Becker's Clothes of Waverly about to close after 86 years

April 01, 1995|By Norris P. West | Norris P. West,Sun Staff Writer

Another small piece of Baltimore's tradition is about to vanish.

Eighty-six years after it opened and two months after its owner died, Becker's Clothes in Waverly is preparing to sell its last suit.

The traditional menswear store will close the day before Easter, its operators say. Ada Becker, the widow of longtime owner Bernard B. Becker, gave two reasons for the store's fate: It no longer can compete with suburban malls, and her children's lives and careers are too busy to keep it going.

"It's a very sad feeling," she said. "It was always a nice feeling to come to the store, meet people, socialize."

Her husband, who was born a year before his father opened the store, died of a stroke Jan. 22. Until his death, he operated the store with the help of loyal employees, including salesman Albert V. Murray, who started working there in 1940 and still waits on customers.

Now the family is putting the building up for sale.

"It's a pretty emotional, sad thing, really," said Mr. Murray, 75. "To spend all that time in a business and enjoy it. Even though you anticipate that it's going to happen sooner or later, when it happens it's sort of a shock."

Mr. Murray, who is shown modeling a suit in a 1946 ad culled from a storage area, blamed the store's demise on a decline in dressing standards among young adults. "Men are not as concerned with the way they dress as they used to be," he said. "You go out to dinner now and you might see a man in a sports shirt rather than in a jacket and tie."

Surprised customers have been just as eager to find out why the store is closing as they are to save money on markdowns.

"I'm really sorry to hear about this," lamented Prentis Robinson, 62, a customer for 25 years who was wearing a cap, shirt and pants he'd bought from the store previously. "I guess I'll try to find someplace like this somewhere."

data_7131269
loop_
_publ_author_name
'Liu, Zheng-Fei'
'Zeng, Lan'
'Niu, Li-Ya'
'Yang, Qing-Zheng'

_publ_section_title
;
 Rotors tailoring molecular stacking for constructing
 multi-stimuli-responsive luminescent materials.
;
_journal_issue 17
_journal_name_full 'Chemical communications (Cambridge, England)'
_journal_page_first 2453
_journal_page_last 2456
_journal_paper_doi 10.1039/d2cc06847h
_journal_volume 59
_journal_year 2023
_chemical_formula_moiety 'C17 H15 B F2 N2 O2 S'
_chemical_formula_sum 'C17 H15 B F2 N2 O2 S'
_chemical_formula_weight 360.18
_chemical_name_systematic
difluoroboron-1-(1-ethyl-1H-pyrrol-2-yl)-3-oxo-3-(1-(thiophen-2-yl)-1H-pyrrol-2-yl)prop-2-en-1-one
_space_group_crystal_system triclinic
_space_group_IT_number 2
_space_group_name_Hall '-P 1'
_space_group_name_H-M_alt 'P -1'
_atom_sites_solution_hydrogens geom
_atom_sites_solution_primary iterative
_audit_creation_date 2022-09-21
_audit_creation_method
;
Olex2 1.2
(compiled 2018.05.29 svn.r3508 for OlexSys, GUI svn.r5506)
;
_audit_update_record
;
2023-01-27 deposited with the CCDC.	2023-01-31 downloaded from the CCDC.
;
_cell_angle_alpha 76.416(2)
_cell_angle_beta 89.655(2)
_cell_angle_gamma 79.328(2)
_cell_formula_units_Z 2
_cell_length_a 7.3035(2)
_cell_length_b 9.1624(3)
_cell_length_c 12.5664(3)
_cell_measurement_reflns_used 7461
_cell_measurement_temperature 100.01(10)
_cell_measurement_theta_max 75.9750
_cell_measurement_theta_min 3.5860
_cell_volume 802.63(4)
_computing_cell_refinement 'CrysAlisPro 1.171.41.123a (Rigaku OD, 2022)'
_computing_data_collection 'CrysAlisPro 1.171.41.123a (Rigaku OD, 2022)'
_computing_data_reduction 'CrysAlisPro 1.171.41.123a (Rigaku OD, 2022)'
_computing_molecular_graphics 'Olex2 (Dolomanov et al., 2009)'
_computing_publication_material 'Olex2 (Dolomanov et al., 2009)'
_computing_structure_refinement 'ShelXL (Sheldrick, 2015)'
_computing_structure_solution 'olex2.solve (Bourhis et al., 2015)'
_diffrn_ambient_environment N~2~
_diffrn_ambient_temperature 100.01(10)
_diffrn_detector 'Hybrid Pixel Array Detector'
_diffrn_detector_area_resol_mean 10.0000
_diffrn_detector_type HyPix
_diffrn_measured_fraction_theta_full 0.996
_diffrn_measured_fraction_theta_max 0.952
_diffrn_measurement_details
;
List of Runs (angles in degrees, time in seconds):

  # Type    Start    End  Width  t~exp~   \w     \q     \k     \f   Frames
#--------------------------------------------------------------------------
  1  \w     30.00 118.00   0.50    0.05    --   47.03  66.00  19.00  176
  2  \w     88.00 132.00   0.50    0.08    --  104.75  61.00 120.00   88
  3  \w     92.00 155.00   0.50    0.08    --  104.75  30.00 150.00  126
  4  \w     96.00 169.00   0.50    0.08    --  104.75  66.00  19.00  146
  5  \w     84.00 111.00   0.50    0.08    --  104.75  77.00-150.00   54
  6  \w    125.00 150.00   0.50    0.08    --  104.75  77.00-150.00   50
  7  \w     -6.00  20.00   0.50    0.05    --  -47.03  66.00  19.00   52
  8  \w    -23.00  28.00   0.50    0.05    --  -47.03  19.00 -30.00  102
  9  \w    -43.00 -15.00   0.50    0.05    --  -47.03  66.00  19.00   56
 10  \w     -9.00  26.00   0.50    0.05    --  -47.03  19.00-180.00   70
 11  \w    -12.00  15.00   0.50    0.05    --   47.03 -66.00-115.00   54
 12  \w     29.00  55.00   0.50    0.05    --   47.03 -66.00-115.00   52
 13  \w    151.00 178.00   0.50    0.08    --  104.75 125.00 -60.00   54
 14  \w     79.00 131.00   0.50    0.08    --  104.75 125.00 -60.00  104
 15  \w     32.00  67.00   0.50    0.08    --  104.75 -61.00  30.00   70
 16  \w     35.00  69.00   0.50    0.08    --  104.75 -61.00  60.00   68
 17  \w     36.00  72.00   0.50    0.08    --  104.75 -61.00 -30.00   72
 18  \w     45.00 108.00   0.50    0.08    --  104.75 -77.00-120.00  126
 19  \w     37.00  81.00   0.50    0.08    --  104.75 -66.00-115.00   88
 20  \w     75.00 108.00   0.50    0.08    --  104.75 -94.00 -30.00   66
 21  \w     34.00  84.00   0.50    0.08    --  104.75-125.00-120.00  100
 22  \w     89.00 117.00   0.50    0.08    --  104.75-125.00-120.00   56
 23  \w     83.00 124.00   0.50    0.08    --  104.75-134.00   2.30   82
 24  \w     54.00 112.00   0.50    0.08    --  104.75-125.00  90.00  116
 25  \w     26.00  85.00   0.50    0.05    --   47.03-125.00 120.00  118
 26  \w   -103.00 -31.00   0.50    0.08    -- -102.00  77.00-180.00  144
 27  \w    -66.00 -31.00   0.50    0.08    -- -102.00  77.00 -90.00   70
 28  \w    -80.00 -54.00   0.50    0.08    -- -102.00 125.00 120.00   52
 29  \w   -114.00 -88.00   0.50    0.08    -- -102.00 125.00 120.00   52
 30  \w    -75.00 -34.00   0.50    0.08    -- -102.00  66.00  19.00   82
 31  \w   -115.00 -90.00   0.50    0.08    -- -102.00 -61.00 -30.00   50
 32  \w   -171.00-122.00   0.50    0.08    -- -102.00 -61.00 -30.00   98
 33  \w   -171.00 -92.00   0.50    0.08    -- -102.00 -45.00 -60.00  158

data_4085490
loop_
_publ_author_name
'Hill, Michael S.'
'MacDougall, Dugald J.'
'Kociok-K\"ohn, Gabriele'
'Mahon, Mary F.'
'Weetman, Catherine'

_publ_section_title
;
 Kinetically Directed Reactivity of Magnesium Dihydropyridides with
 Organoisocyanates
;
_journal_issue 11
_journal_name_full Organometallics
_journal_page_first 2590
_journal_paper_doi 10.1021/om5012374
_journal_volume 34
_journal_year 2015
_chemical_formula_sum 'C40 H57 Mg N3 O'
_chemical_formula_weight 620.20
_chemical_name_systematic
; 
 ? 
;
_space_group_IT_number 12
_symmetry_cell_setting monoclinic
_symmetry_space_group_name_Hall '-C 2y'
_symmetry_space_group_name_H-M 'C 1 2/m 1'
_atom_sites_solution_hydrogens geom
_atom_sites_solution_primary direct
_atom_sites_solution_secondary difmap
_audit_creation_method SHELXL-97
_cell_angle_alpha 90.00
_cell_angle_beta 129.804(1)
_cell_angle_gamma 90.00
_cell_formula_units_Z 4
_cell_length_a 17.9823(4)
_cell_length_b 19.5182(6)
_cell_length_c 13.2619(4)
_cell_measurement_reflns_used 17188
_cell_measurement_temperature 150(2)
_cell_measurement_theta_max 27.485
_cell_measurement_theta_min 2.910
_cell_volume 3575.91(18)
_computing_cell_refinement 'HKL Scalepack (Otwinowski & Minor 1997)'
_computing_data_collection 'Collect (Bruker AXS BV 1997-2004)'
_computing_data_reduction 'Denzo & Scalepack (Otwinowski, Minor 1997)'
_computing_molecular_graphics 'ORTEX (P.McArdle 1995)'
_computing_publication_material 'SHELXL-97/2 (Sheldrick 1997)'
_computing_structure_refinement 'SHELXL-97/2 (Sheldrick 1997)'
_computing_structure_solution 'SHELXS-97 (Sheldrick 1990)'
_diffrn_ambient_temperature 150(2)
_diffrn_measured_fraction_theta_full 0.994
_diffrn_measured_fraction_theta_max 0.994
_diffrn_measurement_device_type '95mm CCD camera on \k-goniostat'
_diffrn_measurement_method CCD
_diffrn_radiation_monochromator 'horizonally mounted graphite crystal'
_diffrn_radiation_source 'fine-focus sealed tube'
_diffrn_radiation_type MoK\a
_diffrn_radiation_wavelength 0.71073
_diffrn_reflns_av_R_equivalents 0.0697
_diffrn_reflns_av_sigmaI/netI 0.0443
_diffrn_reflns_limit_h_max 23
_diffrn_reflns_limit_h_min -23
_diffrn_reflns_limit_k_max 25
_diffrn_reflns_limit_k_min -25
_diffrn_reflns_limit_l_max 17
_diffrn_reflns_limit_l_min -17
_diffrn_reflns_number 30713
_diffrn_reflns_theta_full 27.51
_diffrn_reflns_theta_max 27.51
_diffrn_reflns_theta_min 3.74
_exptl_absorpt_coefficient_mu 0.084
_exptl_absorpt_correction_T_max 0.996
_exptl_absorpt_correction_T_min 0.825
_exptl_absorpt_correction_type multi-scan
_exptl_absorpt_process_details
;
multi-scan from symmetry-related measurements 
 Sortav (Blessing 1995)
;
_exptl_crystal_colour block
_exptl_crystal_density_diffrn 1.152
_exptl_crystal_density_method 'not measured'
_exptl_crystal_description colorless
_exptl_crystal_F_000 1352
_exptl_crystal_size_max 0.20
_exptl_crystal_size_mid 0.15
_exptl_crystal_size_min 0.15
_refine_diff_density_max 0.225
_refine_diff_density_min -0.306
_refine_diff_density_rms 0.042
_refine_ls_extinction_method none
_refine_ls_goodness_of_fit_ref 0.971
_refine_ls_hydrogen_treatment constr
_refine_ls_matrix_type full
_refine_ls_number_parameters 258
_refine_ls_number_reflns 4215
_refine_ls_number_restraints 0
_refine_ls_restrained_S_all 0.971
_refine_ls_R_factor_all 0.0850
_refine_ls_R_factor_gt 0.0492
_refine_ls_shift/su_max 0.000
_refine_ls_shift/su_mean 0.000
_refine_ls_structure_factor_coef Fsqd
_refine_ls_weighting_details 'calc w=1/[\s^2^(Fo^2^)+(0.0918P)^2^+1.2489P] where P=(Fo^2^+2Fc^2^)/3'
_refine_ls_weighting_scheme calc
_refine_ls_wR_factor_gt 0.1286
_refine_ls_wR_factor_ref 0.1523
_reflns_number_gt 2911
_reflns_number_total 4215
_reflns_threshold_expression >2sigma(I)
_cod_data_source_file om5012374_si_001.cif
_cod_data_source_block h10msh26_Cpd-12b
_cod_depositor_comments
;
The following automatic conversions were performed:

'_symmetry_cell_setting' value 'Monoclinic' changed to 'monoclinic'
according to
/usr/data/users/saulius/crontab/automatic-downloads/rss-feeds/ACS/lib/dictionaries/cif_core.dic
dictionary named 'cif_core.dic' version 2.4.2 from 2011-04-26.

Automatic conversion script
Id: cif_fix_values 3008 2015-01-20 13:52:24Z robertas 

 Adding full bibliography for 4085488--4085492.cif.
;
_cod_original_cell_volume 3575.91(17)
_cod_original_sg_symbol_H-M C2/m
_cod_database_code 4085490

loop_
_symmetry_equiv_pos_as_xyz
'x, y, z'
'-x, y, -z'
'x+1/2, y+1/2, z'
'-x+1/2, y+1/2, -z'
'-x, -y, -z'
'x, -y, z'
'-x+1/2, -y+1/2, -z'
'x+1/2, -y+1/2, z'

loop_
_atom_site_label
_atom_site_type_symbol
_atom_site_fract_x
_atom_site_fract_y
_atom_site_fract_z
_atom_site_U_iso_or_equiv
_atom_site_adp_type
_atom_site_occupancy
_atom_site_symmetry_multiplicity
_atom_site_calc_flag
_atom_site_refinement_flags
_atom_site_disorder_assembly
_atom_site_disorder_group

Oliver Clark, 66, was a relatively new customer, one who thought he'd found his kind of store when he stepped into Becker's three months ago. "I was planning to be a steady customer," said Mr. Clark, who had driven in from Randallstown.

Becker's black facade on Greenmount Avenue melts inconspicuously into a row of businesses that includes a jewelry store, a gift shop, a check-cashing outlet, an auto parts store and a beauty salon.

"Going out of business" signs are posted on the windows at Becker's. Inside, an overhead sign reads: "Dress Right . . . You can't afford not to." Below the fluorescent lights are shirts, pinstriped three-piece suits, shoes and two walls of hats.

In its heyday in the 1940s, Becker's had three stores, including a women's clothing shop at Charles and Saratoga streets and a store in Towson. "We had a mailing list of hundreds and hundreds of people," Mrs. Becker said, recalling the glory years with the aid of a photo album that captured scenes of the store through the decades. Snapshots taken in 1966 show sales people dressed in orange as the Orioles, who played at nearby Memorial Stadium, were driving to a World Series title.

Mrs. Becker said she retired 25 years ago, and since then has worked about one day a week.

"I'll tell you when I retired. It's when the girls started wearing miniskirts," said Mrs. Becker, who closed the women's section rather than sell the revealing apparel. "I couldn't go for it. We were very conservative ladies who were catering to career women and housewives." Her husband also was stuck on tradition. He stocked the art-deco showcases with such items as men's hosiery garters, formal dinner wear and Stetson hats. He eschewed designer labels, and the store never carried jeans.

Today, there are some concessions to contemporary tastes. Some colorful shirts hang on the racks, across from African kente cloth ties on the counter.

Upstairs in the hot sewing room, 84-year-old Agnes Mangione is winding down a 50-year career on an old Singer sewing machine with foot pedals. She worked there, side-by-side with her brother and sister, through World War II. "I'm going to miss it because it feels like home here," she said. "One big family."

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